Brown, John

, M. D. author of what has been called the Brunonian system in medicine, was born in the parish of Buncle, in the county of Berwick, in the year 1735, of parents in a mean situation in life, but, in common with the children of other villagers in Scotland, he received his education at a grammar-school. As his mind was much above the rank he was born in, his progress in literature was proportionably superior to the rest of his school-fellows. He there imbibed a taste for letters, so that when he was afterwards put apprentice to a weaver, instead of attending to Ms business, his whole mind was bent on procuring books, which he read with great eagerness. Finding this disposition could not be conquered, his father took him from the loom, and sent him to the | grammarschool at Dunse, where, under the tuition of Mr. Cruickshanks, he made such progress that he was soon regarded as a prodigy. He read all the Latin classics with the greatest facility, and was oo mean proficient in the knowledge of the Greek language. “His habits,” we are told, “were sober, he was of a religious turn, and was so strongly attached to the sect of Seceders, or Whigs as tlrey are called in Scotland, in which he had been bred, that he would have thought his salvation hazarded, if he had attended the meetings of the established church. He aspired to be a preacher of a purer religion.” An accident, however, disgusted him with this society, before he was of art age to be chosen a pastor, for which it appears he was intended. Having been prevailed on by some of his schoolfellows to attend divine service at the parish church of Dunse, he was summoned before the session of the seceding congregation to answer for this offence; but his high spirit not brooking to make an apology, to avoid the censures of his brethren, and the ignominy of being expelled their community, he abdicated his principles, and professed himself a member of the established church. As his talents for literature were well known, he was taken, at the age of twenty, to the house of a gentleman in the neighbourhood of Dunse, as tutor to his son. Here he did not long reside, but went the same year, 1755, to Edinburgh, where he applied to the study of divinity, in which he proceeded so far as to deliver, in the public hall, a discourse upon a prescribed portion of scripture, the usual step preliminary to ordination. But here his theological studies appear to have ended, and he suddenly left Edinburgh, returned to Dunse, and officiated as an usher in the school where he had been educated. He now exhibited himself as a free-liver and free-thinker, his discourse and manners being equally licentious and irregular, which accounts for his dereliction of the study of theology. At Dunse he continued about a year. During this time, a vacancy happening in one of the classes in the high school at Edinburgh, Brown appeared as a candidate, but was not successful. Soon after he was applied to by a student in medicine, at Edinburgh, to put his inaugural thesis into, Latin. This he performed in so superior a manner, that it gained him great reputation; it opened to him a path which he had not probably before thought of, for turning his erudition to profit. On the strength of the | character procured him by this performance, he returned to ‘Edinburgh, and determined to apply to the study of medicine. “He had now,” he said, “discovered his strength, and was ambitious of riding in his carriage as a physician.” At the opening of the session he addressed Latin letters to each of the professors, who readily gave him tickets of admission to their lectures, which he attended diligently for several years; in the interim, teaching Latin to such of the pupils as applied, and assisting them in, writing their theses, or turning them into Latin. The price, when he composed the thesis, was ten guineas; when he translated their compositions into Latin, five. If he had been now prudent, or had not indulged in the most destructive excesses, he might, it is probable, in a few years, have attained the eminence he promised himself; but he marred all by his intemperance. In no long time after this, his constitution, which had been hardy and robust, became debilitated, and he had the face and appearance of a worn-out debauchee. His bad habits had not, however, prevented his getting the friendship or assistance of Dr. Cullen, who, desirous of availing himself of his talents, employed him as a tutor to his sons, and made use of him as an assistant in his lectures; Brown repeating to his pupils in the evening, the lecture they had heard in the morning, and explaining to them such parts as were abstruse and difficult. In 1765 he married, and took a house, which was soon filled with boarders; but, continuing his improvident course, he became a bankrupt at the nd of three or four years. He now became a candidate for one of the medical chairs, but failed; and as he attributed his missing this promotion to Dr. Cullen, he very unadvisedly broke off his connection with him, and became the declared enemy to him and his system; which he had always before strenuously defended. This probably determined him to form a new system of medicine, doubtless meaning to annihilate that of his former patron. As he had read but few medical books, and was but little versed in practice, his theory must have been rather the result of contemplation than of experience. That in forming it, he was influenced by his attachment to spirituous liquors, seems probable from internal evidence, and from the effects he attributed to them of diminishing the number as well as the severity of the fits of the gout, under which he suffered. He always found them more severe and frequent, he says, | he lived abstemiously. One of his pupils informed Br; Beddoes, “that he was used, before he began to read his lecture, to take fifty drops of laudanum in a glass of whisky; repeating the dose four or five times during the lecture. Between the effects of these stimulants, and voluntary exertions, he soon waxed warm, and by degrees his imagination was exalted into phrenzy.” His intention seems to have been to simplify medicine, and to render the knowledge of it easily attainable, without the labour of studying other authors. All general or universal diseases were therefore reduced by him to two great families or classes, the sthenic and the asthenic; the former depending upon excess, the latter upon deficiency of exciting power. The former were to be removed by debilitating, the latter by stimulant medicines, of which the most valuable and powerful are wine, brandy, and opium. As asthenic diseases are more numerous y and occur much more frequently than those from an opposite cause, his opportunities of calling in the aid of these powerful stimuli were proportionately numerous. “Spasmodic and convulsive disorders, and even hemorrhages,” he says, “were found to proceed from debility; and wine, and brandy, which had been thought hurtful in these diseases, he found the most powerful of all remedies in removing them.” When he had completed his plan, ’he published his theory or system, under the title of “Elementa Medicinse,” from his preface to which the preceding quotations have been principally taken. Though he had been eleven or twelve years at Edinburgh, he had not taken his degree of doctor; and as he was now at variance with all the medical professors, not thinking it prudent to offer himself there, he went to St. Andrew’s, where he was readily admitted to that honour. He now commenced public teacher of medicine, making his “Elementa” his text book; and convinced, as it seems, of the soundness of his doctrine, he exultingly demands (preface to a new edition of the translation of his “Elementa,” by Dr. Beddoes), whether the medical art, hitherto conjectural, incoherent, and in the great body of its doctrines false, was not at last reduced to a science of demonstration, which might be called the science of life? His method in giving his lectures was, first to translate the text book, sentence by sentence, and then to expatiate upon the passage. The novelty of the docfeine procured him at first a pretty numerous class of pupilsj | but as he was irregular in his attendance, and his habits of drinking increased upon him, they were soon. reduced in number, and he became so involved in his circumstances, that it became necessary for him to quit Edinburgh; he therefore came to London in the autumn of the year 1786. Here, for a time, he was received with favour, but his irregularities in living increasing upon him, he came to his lodgings, in the evening of the 8th of October, in 1788, intoxicated, and taking, as it was his custom, a large dose of laudanum, he died in the course of the night, before he had entered on his career of lecturing, for which he was making preparations. He had the preceding year published “Observations on the Old Systems of Physic,” as a prelude to the introduction of his own; but it was little noticed. His opinions have, however, ' met with patrons in Germany and Italy, as well as in this country, and several volumes have been Written on the subject of them; but they are now pretty generally, and deservedly, abandoned.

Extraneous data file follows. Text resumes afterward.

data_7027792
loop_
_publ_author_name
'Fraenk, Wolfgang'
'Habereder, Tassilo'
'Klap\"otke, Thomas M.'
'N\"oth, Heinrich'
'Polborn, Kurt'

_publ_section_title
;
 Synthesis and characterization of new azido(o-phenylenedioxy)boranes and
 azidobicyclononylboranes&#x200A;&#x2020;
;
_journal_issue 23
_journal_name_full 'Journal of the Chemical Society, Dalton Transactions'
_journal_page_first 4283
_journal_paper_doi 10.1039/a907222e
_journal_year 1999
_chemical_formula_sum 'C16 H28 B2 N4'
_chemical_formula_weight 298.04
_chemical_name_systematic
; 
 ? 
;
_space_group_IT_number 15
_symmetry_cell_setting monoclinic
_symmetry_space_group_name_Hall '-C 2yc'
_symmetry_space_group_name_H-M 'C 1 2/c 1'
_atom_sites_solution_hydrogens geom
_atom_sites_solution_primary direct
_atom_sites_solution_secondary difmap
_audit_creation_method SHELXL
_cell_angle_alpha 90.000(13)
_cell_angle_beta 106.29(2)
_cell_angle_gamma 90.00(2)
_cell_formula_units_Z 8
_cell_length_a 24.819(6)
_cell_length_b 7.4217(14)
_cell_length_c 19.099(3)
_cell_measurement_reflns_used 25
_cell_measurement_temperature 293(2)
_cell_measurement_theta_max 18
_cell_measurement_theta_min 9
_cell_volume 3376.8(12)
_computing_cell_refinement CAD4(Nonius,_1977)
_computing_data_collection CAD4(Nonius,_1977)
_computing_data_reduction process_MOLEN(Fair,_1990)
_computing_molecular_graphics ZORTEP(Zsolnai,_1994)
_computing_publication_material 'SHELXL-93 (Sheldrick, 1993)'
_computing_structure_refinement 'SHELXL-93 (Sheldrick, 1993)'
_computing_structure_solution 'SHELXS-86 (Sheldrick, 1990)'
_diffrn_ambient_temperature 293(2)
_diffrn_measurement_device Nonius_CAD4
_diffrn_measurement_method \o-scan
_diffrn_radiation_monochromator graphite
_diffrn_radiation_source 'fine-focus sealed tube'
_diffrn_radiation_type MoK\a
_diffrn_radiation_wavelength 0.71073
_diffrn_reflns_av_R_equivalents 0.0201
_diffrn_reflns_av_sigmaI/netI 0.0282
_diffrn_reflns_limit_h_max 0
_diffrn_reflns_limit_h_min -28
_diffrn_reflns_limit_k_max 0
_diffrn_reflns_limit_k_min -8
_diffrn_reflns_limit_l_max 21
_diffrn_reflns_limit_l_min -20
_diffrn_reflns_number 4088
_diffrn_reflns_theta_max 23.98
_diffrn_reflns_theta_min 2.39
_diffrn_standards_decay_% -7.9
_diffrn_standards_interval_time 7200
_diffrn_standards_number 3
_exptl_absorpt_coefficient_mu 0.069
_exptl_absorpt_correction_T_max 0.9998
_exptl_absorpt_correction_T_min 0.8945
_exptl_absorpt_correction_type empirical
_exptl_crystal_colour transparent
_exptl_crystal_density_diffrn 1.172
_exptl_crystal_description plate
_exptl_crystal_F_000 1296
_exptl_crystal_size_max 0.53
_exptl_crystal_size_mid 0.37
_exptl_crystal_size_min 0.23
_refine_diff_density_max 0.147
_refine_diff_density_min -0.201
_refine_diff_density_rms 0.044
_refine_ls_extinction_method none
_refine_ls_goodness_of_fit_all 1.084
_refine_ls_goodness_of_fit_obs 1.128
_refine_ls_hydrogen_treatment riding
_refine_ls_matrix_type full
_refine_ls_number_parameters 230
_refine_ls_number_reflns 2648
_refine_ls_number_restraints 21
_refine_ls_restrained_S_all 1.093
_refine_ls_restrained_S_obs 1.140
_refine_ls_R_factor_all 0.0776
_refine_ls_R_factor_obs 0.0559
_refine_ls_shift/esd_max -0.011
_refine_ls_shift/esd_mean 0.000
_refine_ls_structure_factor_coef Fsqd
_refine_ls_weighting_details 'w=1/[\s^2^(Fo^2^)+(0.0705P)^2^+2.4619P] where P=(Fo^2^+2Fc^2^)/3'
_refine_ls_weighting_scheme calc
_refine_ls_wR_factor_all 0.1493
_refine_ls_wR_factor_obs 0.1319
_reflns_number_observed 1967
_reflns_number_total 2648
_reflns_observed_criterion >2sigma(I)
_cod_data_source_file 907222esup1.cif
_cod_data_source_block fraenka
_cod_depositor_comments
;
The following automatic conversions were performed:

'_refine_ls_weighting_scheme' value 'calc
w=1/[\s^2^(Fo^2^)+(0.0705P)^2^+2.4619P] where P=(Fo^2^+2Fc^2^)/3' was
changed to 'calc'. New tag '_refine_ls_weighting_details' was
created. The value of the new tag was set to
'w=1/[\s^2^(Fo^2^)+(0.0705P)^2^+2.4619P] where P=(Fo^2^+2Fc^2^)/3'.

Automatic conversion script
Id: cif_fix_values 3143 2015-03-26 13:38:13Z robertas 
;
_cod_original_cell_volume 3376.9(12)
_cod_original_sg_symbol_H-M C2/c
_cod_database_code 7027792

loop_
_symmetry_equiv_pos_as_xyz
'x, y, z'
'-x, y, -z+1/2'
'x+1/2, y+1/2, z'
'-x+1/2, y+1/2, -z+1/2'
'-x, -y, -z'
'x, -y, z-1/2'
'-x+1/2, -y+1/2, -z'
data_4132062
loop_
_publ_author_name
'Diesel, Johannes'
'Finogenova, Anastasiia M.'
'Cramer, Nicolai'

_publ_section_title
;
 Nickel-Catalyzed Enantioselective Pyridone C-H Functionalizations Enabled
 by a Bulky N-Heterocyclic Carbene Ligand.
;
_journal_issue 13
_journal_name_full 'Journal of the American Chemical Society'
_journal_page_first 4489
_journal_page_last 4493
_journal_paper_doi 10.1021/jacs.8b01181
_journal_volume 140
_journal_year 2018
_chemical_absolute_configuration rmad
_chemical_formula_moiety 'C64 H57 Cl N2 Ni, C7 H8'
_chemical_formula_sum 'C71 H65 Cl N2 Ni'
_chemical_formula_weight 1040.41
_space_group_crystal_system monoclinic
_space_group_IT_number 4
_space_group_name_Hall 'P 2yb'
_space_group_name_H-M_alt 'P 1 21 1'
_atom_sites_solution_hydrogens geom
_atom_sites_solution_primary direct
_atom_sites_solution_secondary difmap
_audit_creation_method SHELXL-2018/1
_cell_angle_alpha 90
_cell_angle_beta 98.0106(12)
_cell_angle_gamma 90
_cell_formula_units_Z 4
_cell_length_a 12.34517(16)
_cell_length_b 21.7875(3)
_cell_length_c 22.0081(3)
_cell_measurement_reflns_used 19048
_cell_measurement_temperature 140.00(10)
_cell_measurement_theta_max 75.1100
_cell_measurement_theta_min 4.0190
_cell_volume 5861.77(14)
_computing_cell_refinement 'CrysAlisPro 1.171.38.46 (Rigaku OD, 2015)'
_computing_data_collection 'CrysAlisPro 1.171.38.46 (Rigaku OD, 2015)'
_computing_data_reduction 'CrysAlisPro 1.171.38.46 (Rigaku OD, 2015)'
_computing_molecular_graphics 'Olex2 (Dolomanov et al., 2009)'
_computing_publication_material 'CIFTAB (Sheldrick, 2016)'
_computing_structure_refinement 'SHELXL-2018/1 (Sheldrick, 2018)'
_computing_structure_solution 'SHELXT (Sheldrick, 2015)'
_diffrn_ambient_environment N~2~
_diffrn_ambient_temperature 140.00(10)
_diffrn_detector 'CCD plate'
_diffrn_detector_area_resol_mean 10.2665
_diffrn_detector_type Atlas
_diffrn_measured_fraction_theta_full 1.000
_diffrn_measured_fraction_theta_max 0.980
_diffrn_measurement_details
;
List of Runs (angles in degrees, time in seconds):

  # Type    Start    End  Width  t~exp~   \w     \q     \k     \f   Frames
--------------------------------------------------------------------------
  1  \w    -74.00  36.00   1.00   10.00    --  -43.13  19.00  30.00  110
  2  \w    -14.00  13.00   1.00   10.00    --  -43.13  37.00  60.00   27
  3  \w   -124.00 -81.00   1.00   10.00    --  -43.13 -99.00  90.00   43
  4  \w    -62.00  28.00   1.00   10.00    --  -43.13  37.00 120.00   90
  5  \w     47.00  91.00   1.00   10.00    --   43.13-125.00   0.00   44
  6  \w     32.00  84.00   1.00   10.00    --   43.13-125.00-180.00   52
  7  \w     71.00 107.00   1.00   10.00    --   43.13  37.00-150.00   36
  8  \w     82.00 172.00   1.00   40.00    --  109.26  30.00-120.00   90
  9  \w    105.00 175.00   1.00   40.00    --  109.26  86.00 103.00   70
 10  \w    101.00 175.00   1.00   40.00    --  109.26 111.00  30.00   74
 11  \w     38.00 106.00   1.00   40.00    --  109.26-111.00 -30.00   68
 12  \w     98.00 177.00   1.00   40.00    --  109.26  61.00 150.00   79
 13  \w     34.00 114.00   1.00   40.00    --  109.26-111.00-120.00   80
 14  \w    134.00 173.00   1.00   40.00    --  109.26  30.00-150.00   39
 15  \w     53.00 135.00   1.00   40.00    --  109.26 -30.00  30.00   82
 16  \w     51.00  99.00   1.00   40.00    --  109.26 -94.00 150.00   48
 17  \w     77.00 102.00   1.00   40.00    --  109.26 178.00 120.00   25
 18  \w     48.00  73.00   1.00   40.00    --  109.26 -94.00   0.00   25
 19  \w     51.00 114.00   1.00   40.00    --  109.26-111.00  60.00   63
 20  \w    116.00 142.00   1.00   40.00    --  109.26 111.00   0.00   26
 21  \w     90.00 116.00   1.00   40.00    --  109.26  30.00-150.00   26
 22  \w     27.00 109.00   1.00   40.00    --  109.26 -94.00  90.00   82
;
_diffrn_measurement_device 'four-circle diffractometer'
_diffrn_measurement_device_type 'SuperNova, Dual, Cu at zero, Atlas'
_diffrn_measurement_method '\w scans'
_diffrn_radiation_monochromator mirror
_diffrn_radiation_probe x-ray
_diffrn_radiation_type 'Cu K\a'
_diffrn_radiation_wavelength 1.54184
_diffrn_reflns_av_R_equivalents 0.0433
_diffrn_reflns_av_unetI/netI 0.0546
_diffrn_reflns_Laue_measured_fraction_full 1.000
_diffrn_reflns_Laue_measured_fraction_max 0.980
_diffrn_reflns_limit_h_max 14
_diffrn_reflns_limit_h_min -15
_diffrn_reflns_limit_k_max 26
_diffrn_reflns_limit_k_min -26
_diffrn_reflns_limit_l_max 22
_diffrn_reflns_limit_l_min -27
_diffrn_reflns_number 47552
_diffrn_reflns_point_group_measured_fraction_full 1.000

In 1796, Dr. Beddoes published an edition of “The Elements of Medicine of John Brown, M. D.” for the benefit of his family, with a biographical preface, from which the above account was taken by a learned gentleman for the Cyclopædia. Perhaps from the same materials, a more favourable colouring might be given, and has been given in Dr. Gleig’s Supplement to the Encycl. Britannica, but we question if any account can be given more consistent with truth. 1


Beldoes’ edit. as above.—Rees’s Cyclopædia.